Robinson said that an audio recording of campus police interviews with Artis revealed investigators joking with the accused rapist.
“Rather than accusing him of anything, the investigators spoke to him with a tone of camaraderie,” Robinson said. “They provided reassurances to him when he became upset. They even laughed with him when he told them how many girls’ phone numbers he had managed to get on the same night he raped me.
“They told him, ‘Don’t sweat it, just keep on living your life and playing football.’”
Robinson's attorney said she is unable to give transcripts or recordings of the interview because, like all other evidence submitted to the university, it is prohibited from release until the investigation is completed.
“Despite her cooperation [with police] and strong physical evidence, no action has been taken against the student who raped her,” Branch added.
After concluding that the district attorney’s office declined to prosecute Artis, Robinson requested “self-sworn” warrants from a magistrate for Artis to be arrested on the charges of misdemeanor assault on a female and misdemeanor sexual battery. Under North Carolina law, a citizen may request a warrant from a judge, provided that they have probable cause that a crime was committed.
Woodall on Wednesday denied that his office was influenced at all by Artis’ status as an athlete in course of the investigation. “Anybody who knows about this office—I’ve been in this office for about 27 years—we have prosecuted many students, many athletes, football players and others. The fact that someone's a football player or a basketball player at UNC has not influenced us in any way. And no one from the university has ever tried to put pressure on me.”
Still, Robinson felt that she wasn’t appropriately protected.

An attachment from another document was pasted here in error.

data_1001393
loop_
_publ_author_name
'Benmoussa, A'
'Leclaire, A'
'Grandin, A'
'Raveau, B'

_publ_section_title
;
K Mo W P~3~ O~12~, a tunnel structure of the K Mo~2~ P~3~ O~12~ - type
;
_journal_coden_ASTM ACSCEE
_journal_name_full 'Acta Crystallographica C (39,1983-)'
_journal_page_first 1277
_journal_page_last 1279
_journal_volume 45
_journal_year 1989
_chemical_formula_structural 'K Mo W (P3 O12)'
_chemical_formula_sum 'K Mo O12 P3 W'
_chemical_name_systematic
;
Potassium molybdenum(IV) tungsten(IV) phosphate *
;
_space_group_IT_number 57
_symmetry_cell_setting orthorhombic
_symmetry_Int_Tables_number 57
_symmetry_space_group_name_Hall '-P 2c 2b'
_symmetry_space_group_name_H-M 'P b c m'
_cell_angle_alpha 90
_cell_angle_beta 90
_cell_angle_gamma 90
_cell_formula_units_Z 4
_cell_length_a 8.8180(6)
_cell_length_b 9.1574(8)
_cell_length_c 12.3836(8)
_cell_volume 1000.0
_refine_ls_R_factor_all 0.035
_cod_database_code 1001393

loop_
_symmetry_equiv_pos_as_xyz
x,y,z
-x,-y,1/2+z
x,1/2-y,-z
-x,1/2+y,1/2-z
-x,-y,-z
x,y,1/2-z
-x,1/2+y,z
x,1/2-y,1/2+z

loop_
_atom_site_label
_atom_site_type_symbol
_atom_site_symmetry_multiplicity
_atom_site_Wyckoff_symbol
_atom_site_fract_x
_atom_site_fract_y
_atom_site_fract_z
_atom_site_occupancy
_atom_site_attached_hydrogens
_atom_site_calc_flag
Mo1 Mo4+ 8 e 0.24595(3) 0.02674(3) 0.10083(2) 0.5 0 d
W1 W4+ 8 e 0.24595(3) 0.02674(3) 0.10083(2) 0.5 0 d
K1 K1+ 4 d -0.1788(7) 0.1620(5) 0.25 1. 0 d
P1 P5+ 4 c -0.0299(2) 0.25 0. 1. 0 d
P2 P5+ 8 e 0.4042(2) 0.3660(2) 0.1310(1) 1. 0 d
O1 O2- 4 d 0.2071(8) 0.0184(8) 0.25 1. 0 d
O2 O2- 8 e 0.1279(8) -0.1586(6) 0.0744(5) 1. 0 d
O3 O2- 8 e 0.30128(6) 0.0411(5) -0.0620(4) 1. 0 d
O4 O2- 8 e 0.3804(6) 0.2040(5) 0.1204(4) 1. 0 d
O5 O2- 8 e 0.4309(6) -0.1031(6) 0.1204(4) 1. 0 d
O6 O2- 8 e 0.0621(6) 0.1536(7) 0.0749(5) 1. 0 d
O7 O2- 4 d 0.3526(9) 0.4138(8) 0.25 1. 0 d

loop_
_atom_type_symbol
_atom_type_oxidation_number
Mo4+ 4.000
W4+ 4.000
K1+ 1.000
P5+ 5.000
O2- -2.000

“This man raped me and the police told him not to sweat it,” Robinson said. “How can this happen? Where’s the protection for students? Why does the university not care that this rapist is free and could possibly harm another student?”
Branch claimed on Tuesday that the district attorney’s office and the UNC department of public safety decided not to prosecute the case and closed their investigation. Woodall denied that claim. Both sides point to an Aug. 2 email in which assistant district attorney Nieman wrote, “UNC DPS has made clear their determination that the evidence does not support criminal charges, and our review of the investigation does not lead us to advise or otherwise take action to the contrary. If further evidence, including the results of the toxicology examination, changes that, we will inform you and your client.”
According to Woodall, because the toxicology results had not returned on Aug. 2—and still have not, the case was not closed out. He added, as evidence, that his office exchanged emails with DPS officials on both Aug. 26 and Aug. 29, in which they “were looking at some existing evidence, trying to develop more information about it, and trying to secure additional evidence.”
Woodall also said he count not speak in detail about why battery charges were not brought specifically related to photos shown at the press conference—and provided to The Daily Beast—of Robinson's bruised neck.
“I can just tell you that the UNC police and my office are aware of those photos and were consulting individuals about those photos and what they showed. They have been actively investigating that aspect of the case.” He added, “Any individual piece of evidence has to be viewed in the context of the case.”
Woodall said he also believed the department of public safety had been unfairly criticized in their handling of the case.